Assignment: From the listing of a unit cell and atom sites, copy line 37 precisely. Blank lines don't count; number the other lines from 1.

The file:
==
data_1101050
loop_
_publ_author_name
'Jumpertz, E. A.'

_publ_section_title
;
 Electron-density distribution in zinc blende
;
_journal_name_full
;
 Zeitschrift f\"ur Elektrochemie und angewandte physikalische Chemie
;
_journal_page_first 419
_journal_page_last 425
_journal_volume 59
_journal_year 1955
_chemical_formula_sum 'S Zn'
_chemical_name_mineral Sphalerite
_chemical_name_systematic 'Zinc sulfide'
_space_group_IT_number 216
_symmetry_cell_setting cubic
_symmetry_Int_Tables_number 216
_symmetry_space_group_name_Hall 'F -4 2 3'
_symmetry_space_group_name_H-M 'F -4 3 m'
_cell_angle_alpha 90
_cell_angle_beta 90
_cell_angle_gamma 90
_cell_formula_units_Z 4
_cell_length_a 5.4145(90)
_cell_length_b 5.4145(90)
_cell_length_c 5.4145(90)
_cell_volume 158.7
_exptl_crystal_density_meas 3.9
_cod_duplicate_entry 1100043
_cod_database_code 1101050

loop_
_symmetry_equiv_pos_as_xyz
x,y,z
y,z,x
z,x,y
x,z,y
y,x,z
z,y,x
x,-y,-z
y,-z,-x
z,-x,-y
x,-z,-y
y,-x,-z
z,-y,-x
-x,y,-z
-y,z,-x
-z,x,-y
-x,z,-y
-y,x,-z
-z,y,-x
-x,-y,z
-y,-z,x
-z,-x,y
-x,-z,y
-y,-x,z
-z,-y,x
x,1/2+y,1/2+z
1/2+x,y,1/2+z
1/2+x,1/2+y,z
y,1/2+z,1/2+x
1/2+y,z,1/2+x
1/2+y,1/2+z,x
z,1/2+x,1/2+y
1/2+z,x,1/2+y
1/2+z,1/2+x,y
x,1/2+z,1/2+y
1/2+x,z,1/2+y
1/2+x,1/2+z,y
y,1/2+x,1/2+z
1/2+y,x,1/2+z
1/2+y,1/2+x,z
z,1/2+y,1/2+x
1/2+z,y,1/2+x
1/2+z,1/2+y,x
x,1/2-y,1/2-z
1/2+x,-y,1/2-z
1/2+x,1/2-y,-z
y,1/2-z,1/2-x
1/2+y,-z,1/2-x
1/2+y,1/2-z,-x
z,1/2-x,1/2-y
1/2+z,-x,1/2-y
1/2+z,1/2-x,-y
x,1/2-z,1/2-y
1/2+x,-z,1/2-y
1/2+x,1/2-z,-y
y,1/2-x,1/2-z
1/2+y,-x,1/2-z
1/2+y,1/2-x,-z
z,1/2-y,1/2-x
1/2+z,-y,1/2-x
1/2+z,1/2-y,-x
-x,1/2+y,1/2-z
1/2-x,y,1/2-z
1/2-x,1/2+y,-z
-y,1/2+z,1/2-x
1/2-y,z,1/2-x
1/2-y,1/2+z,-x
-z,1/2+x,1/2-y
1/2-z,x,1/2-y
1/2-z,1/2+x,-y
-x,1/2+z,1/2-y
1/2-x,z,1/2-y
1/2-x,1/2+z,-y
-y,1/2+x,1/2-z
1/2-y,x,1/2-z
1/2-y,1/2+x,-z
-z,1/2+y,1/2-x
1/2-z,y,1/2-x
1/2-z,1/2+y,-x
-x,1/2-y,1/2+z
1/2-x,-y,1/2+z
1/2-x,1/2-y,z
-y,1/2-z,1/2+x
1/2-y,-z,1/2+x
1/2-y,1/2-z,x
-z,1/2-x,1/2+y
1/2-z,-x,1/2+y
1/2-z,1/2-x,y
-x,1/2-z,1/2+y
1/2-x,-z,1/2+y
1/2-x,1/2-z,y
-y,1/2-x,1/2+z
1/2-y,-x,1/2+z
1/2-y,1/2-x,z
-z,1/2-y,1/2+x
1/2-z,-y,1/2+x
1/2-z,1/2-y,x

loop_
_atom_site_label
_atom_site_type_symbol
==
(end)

_symmetry_equiv_pos_as_xyz